Google Ogling You

Are We Becoming Google Products?

illustration by Eric Bent

Starting March 1, Google will only have one privacy policy for all its services, making it even easier for the company to track users over all Google products.

It means that your personal information—from the day-to-day things you search for and email, talk about on Google+, to the places you visit on Google Maps and the cat videos you watch on YouTube—will all be under the same file.

It’s not exactly news that Google uses our personal information. Ever notice how certain words always appear in your Gmail ads? Your email content determines which ads you see, a technique Google can charge more for than uniform ads for each account. And with this further aggregation, the ad system is set to make even more money.

In January 2006, products and actions by Google were accused of contradicting the company’s “don’t be evil” ethos.

Amnesty International and Human Rights Watch strongly condemned Google’s compliance with China’s Golden Shield Project, which further implements the nation’s censorship of the Internet, calling it a form of self-censorship.

According to Amnesty, Google’s Support Center claimed that it “does not censor results for any search term” until January 2006, when it did away with this claim after reaching its deal with China.

So what about the “don’t be evil” policy? It seems Google doesn’t feel like it can’t make money without crossing that line. Not to mention how this information will also prejudice what your Google searches return. An algorithm decides what information is right for you, and it’s getting more efficient.

In 2007, Privacy International, a self-described defender of “the right to privacy across the world,” ranked Google as having the “worst” privacy policy. The group said the company had “numerous deficiencies and hostilities” to privacy and gathered a sheer amount of data about users and their activities.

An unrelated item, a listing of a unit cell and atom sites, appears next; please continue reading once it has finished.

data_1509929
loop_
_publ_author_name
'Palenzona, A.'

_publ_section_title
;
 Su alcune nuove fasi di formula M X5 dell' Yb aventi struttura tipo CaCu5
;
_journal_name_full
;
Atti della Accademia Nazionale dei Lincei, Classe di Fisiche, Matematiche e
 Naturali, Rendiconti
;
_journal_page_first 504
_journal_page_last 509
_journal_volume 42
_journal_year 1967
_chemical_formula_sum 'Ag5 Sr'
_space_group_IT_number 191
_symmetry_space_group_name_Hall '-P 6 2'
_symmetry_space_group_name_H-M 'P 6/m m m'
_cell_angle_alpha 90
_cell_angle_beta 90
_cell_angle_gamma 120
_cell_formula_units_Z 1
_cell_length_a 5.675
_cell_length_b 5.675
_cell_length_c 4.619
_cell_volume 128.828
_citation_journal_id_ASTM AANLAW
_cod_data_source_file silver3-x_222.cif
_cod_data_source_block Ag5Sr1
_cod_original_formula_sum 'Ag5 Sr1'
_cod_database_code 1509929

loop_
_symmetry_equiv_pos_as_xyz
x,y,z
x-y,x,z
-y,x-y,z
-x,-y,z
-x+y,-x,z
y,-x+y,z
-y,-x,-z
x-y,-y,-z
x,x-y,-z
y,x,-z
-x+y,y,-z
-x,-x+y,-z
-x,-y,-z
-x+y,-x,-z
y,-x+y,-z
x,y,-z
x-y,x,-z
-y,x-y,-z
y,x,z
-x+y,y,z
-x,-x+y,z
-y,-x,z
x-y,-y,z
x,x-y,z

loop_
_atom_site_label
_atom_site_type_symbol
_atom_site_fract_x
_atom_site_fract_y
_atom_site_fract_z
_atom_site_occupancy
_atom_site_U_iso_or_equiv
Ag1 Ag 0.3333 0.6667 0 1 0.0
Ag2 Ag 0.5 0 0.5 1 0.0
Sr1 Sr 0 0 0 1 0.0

The company also had to redesign Google Buzz after a litany of privacy complaints that arose due to the company’s failure to ask for users’ permission before using and sharing their information.

The major privacy problem with Buzz was that people’s most frequent email contacts appeared as their followers on the service, meaning your boss, your mother or your abusive ex-husband could spy on you and who you were communicating with.

Another privacy concern was that it was hard to prevent people you didn’t want following you from doing so.

Google is not the only one to use your data. The problem is that almost everyone has the potential to access it, as was demonstrated by a 2010 robbery resulting from Google Street View.

Englishman Gordon Rayner reported theft of his bike and washing machine, and was later alerted to the Google Street View photograph showing him standing next to his house in front of an open garage door. The contents of the garage could be seen clearly.
Unfortunately, the Internet these days is not much different—everyone’s information seems to be on display for all to see, criminals included. If you’re logged in to Google services, escaping this new policy of theirs is impossible.

Google is the world’s default search engine, so popular that it has officially become a verb,
so how can we stop using it? In any case, we should be aware
of the risks we take while using.